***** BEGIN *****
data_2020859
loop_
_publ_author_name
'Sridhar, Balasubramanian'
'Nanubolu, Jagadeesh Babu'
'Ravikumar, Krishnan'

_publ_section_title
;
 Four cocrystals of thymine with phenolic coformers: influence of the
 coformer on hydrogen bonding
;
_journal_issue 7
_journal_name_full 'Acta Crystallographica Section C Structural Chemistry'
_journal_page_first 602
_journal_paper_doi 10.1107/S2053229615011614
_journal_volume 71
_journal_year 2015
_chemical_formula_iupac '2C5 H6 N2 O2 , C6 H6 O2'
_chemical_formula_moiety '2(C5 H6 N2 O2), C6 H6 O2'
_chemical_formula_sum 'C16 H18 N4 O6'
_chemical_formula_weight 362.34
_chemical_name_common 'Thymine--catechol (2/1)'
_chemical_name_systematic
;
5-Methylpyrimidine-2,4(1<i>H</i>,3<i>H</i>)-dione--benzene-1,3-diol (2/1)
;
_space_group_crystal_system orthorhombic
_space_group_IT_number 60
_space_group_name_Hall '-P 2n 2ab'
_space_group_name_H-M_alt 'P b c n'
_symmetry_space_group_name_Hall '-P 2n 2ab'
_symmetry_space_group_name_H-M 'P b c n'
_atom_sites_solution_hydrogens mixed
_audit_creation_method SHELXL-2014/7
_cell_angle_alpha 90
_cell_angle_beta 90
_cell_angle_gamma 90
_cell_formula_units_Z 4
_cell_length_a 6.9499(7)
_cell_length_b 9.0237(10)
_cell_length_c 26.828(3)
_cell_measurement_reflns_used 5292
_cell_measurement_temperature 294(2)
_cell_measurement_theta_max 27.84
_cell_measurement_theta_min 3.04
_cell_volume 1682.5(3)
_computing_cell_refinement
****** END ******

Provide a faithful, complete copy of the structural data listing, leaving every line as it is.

data_2020859
loop_
_publ_author_name
'Sridhar, Balasubramanian'
'Nanubolu, Jagadeesh Babu'
'Ravikumar, Krishnan'

_publ_section_title
;
 Four cocrystals of thymine with phenolic coformers: influence of the
 coformer on hydrogen bonding
;
_journal_issue 7
_journal_name_full 'Acta Crystallographica Section C Structural Chemistry'
_journal_page_first 602
_journal_paper_doi 10.1107/S2053229615011614
_journal_volume 71
_journal_year 2015
_chemical_formula_iupac '2C5 H6 N2 O2 , C6 H6 O2'
_chemical_formula_moiety '2(C5 H6 N2 O2), C6 H6 O2'
_chemical_formula_sum 'C16 H18 N4 O6'
_chemical_formula_weight 362.34
_chemical_name_common 'Thymine--catechol (2/1)'
_chemical_name_systematic
;
5-Methylpyrimidine-2,4(1<i>H</i>,3<i>H</i>)-dione--benzene-1,3-diol (2/1)
;
_space_group_crystal_system orthorhombic
_space_group_IT_number 60
_space_group_name_Hall '-P 2n 2ab'
_space_group_name_H-M_alt 'P b c n'
_symmetry_space_group_name_Hall '-P 2n 2ab'
_symmetry_space_group_name_H-M 'P b c n'
_atom_sites_solution_hydrogens mixed
_audit_creation_method SHELXL-2014/7
_cell_angle_alpha 90
_cell_angle_beta 90
_cell_angle_gamma 90
_cell_formula_units_Z 4
_cell_length_a 6.9499(7)
_cell_length_b 9.0237(10)
_cell_length_c 26.828(3)
_cell_measurement_reflns_used 5292
_cell_measurement_temperature 294(2)
_cell_measurement_theta_max 27.84
_cell_measurement_theta_min 3.04
_cell_volume 1682.5(3)
_computing_cell_refinement